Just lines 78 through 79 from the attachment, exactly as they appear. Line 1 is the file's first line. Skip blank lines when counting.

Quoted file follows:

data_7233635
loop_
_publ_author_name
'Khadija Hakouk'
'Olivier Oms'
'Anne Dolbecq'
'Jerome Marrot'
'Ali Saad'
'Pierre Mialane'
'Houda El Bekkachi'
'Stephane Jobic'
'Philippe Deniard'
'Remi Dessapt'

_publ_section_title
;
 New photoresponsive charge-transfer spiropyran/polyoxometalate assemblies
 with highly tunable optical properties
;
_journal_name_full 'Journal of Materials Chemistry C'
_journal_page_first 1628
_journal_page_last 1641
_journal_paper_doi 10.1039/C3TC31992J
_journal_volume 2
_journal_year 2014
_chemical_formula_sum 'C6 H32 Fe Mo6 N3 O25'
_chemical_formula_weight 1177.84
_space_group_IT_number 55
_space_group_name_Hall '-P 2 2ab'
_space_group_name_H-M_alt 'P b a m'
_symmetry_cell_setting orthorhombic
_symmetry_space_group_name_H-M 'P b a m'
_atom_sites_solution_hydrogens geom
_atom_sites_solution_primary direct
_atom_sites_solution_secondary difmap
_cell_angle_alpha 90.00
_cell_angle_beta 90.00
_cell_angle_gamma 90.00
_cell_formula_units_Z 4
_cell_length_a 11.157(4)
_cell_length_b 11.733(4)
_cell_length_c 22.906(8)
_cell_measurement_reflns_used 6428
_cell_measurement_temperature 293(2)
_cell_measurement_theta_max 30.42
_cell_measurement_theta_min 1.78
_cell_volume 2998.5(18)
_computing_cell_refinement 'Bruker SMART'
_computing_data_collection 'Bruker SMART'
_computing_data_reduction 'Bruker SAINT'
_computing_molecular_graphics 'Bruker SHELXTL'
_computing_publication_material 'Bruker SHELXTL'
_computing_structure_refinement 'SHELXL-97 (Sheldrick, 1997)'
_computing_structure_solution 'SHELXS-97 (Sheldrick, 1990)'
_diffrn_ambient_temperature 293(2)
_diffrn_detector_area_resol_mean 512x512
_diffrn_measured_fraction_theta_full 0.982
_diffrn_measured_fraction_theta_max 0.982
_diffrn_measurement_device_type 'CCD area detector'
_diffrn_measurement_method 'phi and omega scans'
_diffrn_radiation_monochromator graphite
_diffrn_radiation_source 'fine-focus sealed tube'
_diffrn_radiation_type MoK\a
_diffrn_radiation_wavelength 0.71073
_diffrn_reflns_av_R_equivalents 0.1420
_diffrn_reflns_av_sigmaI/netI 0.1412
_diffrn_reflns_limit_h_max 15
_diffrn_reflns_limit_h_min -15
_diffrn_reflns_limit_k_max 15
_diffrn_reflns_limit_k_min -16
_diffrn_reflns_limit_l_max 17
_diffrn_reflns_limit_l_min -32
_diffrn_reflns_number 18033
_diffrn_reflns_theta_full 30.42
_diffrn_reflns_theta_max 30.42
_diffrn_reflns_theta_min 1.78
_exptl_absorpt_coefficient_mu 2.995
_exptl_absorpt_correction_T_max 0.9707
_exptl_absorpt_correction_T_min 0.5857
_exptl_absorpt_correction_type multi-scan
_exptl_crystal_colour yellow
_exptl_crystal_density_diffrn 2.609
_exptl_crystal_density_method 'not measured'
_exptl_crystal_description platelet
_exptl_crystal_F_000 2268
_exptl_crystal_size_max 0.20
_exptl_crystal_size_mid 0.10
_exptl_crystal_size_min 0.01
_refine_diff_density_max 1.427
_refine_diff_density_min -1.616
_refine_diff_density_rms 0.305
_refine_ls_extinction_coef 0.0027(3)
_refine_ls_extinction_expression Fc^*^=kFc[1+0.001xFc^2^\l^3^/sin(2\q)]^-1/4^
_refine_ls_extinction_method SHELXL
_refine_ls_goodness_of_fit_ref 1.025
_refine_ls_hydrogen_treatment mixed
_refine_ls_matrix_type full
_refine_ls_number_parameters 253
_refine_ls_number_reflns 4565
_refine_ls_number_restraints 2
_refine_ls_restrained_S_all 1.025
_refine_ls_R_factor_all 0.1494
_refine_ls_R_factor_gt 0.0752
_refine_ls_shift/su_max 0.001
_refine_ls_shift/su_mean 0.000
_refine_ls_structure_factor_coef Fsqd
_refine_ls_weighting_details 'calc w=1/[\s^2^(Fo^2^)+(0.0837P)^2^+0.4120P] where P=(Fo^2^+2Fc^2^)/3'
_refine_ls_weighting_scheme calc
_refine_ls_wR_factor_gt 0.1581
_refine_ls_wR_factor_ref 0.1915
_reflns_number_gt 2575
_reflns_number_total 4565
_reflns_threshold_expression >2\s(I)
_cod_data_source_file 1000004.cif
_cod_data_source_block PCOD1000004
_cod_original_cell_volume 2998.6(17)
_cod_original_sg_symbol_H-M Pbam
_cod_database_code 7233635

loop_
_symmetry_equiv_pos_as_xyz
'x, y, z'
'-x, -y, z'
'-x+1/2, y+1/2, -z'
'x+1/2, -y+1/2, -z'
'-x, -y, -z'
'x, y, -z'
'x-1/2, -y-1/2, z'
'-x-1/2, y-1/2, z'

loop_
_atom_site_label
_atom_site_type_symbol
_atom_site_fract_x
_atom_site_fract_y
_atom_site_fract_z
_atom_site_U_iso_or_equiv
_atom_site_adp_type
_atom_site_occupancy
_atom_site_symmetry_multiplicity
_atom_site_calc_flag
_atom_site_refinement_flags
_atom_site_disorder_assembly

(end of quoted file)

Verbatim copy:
_exptl_absorpt_correction_T_min 0.5857
_exptl_absorpt_correction_type multi-scan